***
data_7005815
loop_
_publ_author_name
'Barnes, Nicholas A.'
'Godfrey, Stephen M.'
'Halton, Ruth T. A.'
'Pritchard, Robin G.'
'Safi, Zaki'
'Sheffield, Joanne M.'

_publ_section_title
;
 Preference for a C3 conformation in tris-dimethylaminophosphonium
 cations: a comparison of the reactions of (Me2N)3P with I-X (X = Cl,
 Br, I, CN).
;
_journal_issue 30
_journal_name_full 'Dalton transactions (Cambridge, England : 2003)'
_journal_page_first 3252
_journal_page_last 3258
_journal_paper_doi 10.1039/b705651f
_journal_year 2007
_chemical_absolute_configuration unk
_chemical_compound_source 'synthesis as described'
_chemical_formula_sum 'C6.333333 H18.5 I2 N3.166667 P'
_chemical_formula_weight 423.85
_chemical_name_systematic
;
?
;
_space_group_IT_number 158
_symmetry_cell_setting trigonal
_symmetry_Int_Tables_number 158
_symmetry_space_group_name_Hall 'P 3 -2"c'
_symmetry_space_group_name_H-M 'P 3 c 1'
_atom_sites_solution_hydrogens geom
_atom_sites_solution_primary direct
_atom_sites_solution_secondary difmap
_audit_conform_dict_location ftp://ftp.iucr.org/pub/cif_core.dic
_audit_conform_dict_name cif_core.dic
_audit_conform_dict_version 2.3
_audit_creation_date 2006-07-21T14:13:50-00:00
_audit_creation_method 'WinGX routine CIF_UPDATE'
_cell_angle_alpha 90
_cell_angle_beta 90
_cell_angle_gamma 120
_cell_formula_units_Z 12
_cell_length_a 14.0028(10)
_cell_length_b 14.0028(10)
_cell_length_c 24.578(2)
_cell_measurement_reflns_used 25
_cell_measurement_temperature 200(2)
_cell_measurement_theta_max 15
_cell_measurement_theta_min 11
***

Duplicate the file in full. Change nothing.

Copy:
data_7005815
loop_
_publ_author_name
'Barnes, Nicholas A.'
'Godfrey, Stephen M.'
'Halton, Ruth T. A.'
'Pritchard, Robin G.'
'Safi, Zaki'
'Sheffield, Joanne M.'

_publ_section_title
;
 Preference for a C3 conformation in tris-dimethylaminophosphonium
 cations: a comparison of the reactions of (Me2N)3P with I-X (X = Cl,
 Br, I, CN).
;
_journal_issue 30
_journal_name_full 'Dalton transactions (Cambridge, England : 2003)'
_journal_page_first 3252
_journal_page_last 3258
_journal_paper_doi 10.1039/b705651f
_journal_year 2007
_chemical_absolute_configuration unk
_chemical_compound_source 'synthesis as described'
_chemical_formula_sum 'C6.333333 H18.5 I2 N3.166667 P'
_chemical_formula_weight 423.85
_chemical_name_systematic
;
?
;
_space_group_IT_number 158
_symmetry_cell_setting trigonal
_symmetry_Int_Tables_number 158
_symmetry_space_group_name_Hall 'P 3 -2"c'
_symmetry_space_group_name_H-M 'P 3 c 1'
_atom_sites_solution_hydrogens geom
_atom_sites_solution_primary direct
_atom_sites_solution_secondary difmap
_audit_conform_dict_location ftp://ftp.iucr.org/pub/cif_core.dic
_audit_conform_dict_name cif_core.dic
_audit_conform_dict_version 2.3
_audit_creation_date 2006-07-21T14:13:50-00:00
_audit_creation_method 'WinGX routine CIF_UPDATE'
_cell_angle_alpha 90
_cell_angle_beta 90
_cell_angle_gamma 120
_cell_formula_units_Z 12
_cell_length_a 14.0028(10)
_cell_length_b 14.0028(10)
_cell_length_c 24.578(2)
_cell_measurement_reflns_used 25
_cell_measurement_temperature 200(2)
_cell_measurement_theta_max 15
_cell_measurement_theta_min 11